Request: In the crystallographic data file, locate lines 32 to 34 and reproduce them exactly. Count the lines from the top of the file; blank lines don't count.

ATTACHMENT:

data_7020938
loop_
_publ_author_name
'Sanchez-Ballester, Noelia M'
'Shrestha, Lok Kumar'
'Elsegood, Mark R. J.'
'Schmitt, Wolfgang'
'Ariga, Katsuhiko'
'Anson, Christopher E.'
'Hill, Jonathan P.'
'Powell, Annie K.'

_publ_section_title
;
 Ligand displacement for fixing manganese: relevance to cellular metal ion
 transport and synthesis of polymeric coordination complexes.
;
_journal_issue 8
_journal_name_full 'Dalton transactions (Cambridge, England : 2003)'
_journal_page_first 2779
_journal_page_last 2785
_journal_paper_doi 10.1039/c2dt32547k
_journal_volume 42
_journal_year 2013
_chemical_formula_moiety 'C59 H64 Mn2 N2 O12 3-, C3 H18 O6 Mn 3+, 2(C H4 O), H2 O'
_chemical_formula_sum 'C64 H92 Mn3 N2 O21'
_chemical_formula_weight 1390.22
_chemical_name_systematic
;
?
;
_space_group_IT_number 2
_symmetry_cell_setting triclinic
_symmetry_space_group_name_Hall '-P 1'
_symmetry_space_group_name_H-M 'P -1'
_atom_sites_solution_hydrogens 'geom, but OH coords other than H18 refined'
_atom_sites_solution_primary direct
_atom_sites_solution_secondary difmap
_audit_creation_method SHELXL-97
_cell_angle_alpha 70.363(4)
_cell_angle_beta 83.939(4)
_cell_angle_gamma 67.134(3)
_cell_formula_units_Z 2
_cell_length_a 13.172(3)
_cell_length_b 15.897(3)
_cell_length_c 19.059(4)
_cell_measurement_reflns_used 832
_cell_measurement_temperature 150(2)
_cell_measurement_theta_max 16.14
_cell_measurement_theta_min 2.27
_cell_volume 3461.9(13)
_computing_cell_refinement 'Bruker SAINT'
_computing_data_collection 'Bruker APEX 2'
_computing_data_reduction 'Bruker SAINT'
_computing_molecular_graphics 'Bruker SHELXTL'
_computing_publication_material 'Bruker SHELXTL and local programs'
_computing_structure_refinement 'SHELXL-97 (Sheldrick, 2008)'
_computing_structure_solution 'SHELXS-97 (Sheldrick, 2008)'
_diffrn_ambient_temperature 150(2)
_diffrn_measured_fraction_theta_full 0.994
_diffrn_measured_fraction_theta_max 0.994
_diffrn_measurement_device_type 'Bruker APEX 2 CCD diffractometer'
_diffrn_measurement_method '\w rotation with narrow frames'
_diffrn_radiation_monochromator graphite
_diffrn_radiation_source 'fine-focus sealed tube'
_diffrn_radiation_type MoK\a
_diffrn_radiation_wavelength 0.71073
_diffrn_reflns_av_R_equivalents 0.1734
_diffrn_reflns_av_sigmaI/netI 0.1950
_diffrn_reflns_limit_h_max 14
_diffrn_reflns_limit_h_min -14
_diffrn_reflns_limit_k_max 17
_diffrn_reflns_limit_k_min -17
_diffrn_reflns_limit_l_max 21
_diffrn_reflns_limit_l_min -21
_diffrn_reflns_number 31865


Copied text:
_symmetry_cell_setting triclinic
_symmetry_space_group_name_Hall '-P 1'
_symmetry_space_group_name_H-M 'P -1'